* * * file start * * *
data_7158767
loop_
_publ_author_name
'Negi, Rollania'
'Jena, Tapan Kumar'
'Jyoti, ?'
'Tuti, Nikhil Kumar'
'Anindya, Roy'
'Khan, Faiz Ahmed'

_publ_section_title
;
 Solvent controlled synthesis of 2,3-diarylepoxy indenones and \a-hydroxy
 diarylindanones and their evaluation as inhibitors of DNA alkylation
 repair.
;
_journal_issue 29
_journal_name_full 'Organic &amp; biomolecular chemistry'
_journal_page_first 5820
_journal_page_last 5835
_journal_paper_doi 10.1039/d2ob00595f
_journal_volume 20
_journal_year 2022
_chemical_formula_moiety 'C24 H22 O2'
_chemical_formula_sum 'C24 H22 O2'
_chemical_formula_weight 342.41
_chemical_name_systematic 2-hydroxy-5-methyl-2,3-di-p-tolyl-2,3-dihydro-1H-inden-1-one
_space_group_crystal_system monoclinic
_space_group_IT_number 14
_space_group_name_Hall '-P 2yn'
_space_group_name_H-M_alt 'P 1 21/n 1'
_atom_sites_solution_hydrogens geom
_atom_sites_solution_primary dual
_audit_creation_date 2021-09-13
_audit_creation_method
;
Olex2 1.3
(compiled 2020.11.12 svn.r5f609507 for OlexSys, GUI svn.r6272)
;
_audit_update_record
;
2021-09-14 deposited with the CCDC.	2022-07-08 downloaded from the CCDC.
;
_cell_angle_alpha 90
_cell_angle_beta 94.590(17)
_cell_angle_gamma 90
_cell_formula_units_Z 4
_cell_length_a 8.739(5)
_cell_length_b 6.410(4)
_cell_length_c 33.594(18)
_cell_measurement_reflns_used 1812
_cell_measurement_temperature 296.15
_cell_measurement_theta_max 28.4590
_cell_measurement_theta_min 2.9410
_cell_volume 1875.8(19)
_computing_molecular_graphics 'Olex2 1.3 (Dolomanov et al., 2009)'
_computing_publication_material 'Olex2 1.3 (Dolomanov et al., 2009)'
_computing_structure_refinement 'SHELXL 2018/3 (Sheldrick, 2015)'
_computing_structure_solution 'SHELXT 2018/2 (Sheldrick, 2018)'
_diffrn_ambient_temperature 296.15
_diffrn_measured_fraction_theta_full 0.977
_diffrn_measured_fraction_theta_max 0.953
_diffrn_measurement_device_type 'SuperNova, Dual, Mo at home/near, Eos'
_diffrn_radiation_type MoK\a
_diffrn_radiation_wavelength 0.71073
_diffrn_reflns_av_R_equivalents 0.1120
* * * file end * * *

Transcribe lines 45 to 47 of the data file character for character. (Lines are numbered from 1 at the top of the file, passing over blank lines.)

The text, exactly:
_cell_angle_gamma 90
_cell_formula_units_Z 4
_cell_length_a 8.739(5)